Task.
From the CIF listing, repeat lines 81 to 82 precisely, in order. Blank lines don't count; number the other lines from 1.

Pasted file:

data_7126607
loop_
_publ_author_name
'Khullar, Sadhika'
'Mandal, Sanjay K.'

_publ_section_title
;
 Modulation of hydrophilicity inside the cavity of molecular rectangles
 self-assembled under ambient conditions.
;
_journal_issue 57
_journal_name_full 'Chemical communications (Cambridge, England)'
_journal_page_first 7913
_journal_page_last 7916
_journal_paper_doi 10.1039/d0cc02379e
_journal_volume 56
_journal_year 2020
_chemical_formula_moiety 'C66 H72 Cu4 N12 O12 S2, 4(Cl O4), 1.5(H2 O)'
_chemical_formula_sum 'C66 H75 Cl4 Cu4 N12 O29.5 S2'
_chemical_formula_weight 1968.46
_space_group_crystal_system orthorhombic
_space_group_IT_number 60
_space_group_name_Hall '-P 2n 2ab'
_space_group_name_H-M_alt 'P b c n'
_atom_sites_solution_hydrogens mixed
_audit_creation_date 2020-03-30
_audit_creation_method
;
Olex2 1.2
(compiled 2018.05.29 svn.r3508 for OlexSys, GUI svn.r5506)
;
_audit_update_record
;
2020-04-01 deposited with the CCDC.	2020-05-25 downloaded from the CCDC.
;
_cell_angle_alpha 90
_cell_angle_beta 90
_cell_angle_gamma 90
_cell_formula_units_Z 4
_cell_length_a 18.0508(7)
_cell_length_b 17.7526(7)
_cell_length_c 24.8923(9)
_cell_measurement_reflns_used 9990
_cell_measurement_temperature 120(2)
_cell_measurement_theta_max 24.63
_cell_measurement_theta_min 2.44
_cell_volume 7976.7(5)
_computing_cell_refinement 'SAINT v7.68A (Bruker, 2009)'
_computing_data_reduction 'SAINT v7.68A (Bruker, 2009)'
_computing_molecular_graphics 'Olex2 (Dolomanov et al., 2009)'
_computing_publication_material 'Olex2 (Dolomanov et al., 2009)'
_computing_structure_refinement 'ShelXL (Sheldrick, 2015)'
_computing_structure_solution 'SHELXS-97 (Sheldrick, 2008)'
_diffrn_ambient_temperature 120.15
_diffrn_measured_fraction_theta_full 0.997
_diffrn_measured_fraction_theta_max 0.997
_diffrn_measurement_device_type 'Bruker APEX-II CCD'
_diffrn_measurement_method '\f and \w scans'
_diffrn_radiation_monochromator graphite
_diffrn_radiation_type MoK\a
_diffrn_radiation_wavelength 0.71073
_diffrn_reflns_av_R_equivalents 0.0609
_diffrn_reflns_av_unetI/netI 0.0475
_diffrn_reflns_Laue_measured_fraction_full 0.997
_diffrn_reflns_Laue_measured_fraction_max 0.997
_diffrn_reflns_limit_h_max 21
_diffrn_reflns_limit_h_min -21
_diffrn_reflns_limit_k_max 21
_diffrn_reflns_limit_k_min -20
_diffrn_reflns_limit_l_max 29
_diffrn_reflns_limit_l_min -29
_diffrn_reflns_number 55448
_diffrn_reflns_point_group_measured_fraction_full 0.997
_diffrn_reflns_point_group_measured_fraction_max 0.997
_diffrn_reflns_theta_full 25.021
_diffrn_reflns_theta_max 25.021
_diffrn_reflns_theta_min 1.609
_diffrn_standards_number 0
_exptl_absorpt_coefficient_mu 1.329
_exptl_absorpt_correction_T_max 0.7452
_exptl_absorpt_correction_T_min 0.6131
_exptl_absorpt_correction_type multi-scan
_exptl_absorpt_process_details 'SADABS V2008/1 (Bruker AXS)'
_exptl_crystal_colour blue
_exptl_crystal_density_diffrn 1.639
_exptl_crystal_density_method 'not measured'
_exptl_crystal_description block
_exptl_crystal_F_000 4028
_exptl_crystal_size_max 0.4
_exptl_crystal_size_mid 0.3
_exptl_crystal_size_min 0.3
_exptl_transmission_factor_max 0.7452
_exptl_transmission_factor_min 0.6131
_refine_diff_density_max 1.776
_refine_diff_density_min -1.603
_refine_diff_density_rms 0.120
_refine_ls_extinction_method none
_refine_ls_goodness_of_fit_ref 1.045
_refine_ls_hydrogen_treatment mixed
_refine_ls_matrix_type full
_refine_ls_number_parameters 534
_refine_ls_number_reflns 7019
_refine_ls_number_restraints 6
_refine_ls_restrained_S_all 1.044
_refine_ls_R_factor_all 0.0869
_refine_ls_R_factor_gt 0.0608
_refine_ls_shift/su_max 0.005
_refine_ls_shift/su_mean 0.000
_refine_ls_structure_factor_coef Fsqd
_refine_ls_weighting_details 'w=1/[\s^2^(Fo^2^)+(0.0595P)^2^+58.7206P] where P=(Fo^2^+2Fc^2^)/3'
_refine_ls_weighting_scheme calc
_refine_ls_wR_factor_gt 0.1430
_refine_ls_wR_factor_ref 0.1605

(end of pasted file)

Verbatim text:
_exptl_absorpt_correction_T_min 0.6131
_exptl_absorpt_correction_type multi-scan